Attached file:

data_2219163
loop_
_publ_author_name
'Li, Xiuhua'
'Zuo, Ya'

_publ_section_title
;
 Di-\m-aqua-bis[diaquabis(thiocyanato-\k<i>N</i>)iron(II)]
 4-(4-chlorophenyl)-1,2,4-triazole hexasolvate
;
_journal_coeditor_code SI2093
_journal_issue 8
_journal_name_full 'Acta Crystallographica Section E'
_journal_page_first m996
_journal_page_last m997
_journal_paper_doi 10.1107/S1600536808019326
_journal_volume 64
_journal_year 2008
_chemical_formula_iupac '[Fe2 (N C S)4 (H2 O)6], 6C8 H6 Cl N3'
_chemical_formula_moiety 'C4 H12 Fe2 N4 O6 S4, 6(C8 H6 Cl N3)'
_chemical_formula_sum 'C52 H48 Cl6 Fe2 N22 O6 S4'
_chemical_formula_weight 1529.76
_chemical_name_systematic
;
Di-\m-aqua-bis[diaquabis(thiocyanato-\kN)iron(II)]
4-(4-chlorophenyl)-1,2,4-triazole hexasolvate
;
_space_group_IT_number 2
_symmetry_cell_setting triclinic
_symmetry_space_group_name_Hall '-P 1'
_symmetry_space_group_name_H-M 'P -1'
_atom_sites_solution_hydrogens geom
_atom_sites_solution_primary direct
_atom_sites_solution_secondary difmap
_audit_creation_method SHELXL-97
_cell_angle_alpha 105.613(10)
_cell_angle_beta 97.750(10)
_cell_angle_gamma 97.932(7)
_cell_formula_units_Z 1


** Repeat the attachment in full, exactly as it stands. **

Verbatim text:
data_2219163
loop_
_publ_author_name
'Li, Xiuhua'
'Zuo, Ya'

_publ_section_title
;
 Di-\m-aqua-bis[diaquabis(thiocyanato-\k<i>N</i>)iron(II)]
 4-(4-chlorophenyl)-1,2,4-triazole hexasolvate
;
_journal_coeditor_code SI2093
_journal_issue 8
_journal_name_full 'Acta Crystallographica Section E'
_journal_page_first m996
_journal_page_last m997
_journal_paper_doi 10.1107/S1600536808019326
_journal_volume 64
_journal_year 2008
_chemical_formula_iupac '[Fe2 (N C S)4 (H2 O)6], 6C8 H6 Cl N3'
_chemical_formula_moiety 'C4 H12 Fe2 N4 O6 S4, 6(C8 H6 Cl N3)'
_chemical_formula_sum 'C52 H48 Cl6 Fe2 N22 O6 S4'
_chemical_formula_weight 1529.76
_chemical_name_systematic
;
Di-\m-aqua-bis[diaquabis(thiocyanato-\kN)iron(II)]
4-(4-chlorophenyl)-1,2,4-triazole hexasolvate
;
_space_group_IT_number 2
_symmetry_cell_setting triclinic
_symmetry_space_group_name_Hall '-P 1'
_symmetry_space_group_name_H-M 'P -1'
_atom_sites_solution_hydrogens geom
_atom_sites_solution_primary direct
_atom_sites_solution_secondary difmap
_audit_creation_method SHELXL-97
_cell_angle_alpha 105.613(10)
_cell_angle_beta 97.750(10)
_cell_angle_gamma 97.932(7)
_cell_formula_units_Z 1